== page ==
… on the Tewkesbury battlefield website: Wars of the Roses music by the Legendary Ten Seconds. Here is more information about the group and their output so far.
In 1840 workmen carrying out repairs to St Bartholomew’s Church, Ashperton, Herefordshire were collecting stones from the ruins of a nearby manor house when they discovered a heavy stone plaque, carved with an elaborate coat of arms, among the rubble. The stone was taken to the church for safekeeping and has hung on the wall… Continue reading The Traitor’s Arms?
I had to check the dictionary for the precise meaning of avunculicide! I knew the word avuncular, of course. Apparently avunculicide refers to the killing of an uncle by a nephew or niece. I’m now told that “an avunculus is a maternal uncle and a patruus is a paternal one”. We learn something new every… Continue reading Richard II was an avunculicide….!
I’ve decided to have a little go at some YouTube stuff. My first foray is a breakdown of my Top 10 problems with Sir Thomas More’s story of Richard III. It’s so full of problems that I’m left dismayed that academic historians I speak to still insist on relying on More’s evidence even today. There… Continue reading Matthew Lewis on YouTube: 1) More
I know some people in Cairo are a little slow on the uptake, but there are several independent sources, as shown by the Revealing Richard III blog. In a recent series of articles in the Ricardian Bulletin, the team cite: Titulus Regius, as composed from the petition to the Three Estates on 26 June 1483;… Continue reading Eleanor: A reminder of the evidence
While searching for what could be accurate likenesses of a number of lords, I came upon the above illustration, which I had never seen before. It is not helpful for actual likenesses of the folk concerned, but is interesting for all that. It is an engraving of the brass that once marked the tomb of… Continue reading The lost brass of Thomas of Woodstock’s tomb in Westminster Abbey….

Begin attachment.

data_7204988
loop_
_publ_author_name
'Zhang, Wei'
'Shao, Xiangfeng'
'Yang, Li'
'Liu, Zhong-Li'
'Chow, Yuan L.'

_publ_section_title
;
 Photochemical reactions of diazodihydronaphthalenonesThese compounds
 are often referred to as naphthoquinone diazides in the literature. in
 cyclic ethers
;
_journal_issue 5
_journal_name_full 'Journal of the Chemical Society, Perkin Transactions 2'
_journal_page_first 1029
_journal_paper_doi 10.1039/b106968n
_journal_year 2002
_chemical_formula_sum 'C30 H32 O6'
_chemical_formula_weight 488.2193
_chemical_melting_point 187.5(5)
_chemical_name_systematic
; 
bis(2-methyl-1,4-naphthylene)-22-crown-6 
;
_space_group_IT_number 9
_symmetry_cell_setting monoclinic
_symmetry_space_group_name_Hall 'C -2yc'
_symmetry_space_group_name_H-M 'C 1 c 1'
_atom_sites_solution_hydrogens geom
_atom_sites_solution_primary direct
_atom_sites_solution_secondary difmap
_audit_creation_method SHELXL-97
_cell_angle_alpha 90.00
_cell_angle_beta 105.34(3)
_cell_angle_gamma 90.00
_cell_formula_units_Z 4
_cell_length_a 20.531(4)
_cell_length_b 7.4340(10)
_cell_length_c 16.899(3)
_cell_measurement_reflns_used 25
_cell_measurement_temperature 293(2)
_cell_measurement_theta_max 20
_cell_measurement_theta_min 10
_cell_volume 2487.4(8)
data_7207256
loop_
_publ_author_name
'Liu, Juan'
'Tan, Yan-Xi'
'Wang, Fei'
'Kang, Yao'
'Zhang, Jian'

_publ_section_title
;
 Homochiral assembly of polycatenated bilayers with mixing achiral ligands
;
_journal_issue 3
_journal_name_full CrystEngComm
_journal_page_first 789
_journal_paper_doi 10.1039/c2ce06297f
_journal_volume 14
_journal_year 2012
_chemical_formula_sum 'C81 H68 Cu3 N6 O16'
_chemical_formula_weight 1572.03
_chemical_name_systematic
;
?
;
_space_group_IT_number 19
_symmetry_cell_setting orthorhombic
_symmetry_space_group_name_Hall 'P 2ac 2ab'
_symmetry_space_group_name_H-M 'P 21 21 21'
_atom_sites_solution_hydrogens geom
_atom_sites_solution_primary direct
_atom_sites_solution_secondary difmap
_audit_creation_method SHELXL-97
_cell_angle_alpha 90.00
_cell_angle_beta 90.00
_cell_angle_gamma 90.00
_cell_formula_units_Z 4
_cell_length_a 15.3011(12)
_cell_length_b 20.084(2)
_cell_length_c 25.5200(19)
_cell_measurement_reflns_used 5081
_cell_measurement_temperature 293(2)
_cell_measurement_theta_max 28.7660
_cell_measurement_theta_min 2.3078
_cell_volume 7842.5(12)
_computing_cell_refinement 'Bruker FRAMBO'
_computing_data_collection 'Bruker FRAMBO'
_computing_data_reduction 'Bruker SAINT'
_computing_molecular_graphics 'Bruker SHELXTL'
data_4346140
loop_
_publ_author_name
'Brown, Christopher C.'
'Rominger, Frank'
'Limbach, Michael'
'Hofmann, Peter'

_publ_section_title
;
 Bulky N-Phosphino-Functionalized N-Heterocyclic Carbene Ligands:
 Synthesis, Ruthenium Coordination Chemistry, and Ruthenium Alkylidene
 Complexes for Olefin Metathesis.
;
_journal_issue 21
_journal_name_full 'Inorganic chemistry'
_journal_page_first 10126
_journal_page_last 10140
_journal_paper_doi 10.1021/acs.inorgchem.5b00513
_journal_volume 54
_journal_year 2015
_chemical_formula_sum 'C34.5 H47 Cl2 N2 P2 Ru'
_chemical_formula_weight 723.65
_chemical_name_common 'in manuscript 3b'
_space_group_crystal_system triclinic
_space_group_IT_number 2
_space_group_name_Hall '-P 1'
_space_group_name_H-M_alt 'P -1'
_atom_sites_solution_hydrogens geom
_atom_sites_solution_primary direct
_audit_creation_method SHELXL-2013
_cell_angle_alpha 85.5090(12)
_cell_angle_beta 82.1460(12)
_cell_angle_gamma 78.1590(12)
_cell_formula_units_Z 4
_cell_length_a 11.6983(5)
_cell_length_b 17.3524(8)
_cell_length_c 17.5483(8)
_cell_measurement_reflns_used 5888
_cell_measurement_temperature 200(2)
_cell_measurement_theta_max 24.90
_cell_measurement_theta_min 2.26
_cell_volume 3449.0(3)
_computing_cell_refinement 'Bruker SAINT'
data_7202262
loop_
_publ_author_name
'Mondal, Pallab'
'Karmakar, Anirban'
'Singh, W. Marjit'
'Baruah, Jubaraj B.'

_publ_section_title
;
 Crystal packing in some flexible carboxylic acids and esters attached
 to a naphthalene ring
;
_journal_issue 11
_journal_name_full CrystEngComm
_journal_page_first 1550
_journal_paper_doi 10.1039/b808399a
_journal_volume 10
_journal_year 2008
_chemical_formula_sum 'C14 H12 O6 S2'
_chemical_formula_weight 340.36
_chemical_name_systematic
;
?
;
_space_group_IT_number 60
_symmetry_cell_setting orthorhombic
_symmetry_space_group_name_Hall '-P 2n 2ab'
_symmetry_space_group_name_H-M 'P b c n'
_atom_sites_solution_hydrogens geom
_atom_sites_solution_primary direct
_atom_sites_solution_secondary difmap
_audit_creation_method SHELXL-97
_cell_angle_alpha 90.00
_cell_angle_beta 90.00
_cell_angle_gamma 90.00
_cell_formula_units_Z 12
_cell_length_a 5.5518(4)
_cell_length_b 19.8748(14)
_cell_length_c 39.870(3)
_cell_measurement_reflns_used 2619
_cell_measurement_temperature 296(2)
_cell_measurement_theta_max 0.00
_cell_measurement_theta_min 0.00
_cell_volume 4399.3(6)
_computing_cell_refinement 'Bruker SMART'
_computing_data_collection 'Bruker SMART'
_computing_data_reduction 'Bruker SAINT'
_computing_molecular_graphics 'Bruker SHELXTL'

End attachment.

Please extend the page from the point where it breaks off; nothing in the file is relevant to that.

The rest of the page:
A gentle and devotional life About seventy years ago, the historian John Harvey wrote this in an essay about King Henry VI: “The life and death, and the thwarting of his noble designs are one (sic) of the sorriest tragedies of English history. He was a victim of forces outside his control, for whose existence… Continue reading Henry VI: saint or sinner?
In early medieval times, ‘the staple’ meant England’s staple export: wool. But it was inconvenient and inefficient for the king’s men to collect the customs duties that were payable on the exported wool from every one of the hundreds of little English ports all around the country. London, Bristol, Ipswich and Sandwich were major ports… Continue reading The Staple
We all know that medieval London was surrounded by great city walls, a lot of which dated from Roman times, and that there was a wide ditch outside the wall, to add to the capital’s defences. It gradually became silted up, and although it was dredged and cleared several times, it was encroached upon by… Continue reading Digging up London’s surrounding ditch….
The following quote is an interesting glimpse of Richard Neville, Earl of Warwick, the “Kingmaker”, in the spring of 1470, when it was prudent for him to leave England for a while. It is taken from Devon, its Moorlands, Streams & Coasts by Lady Rosalind Northcote, published 1908 by Chatto & Windus.. See here… Continue reading Warwick, the “Kingmaker” in Dartmouth….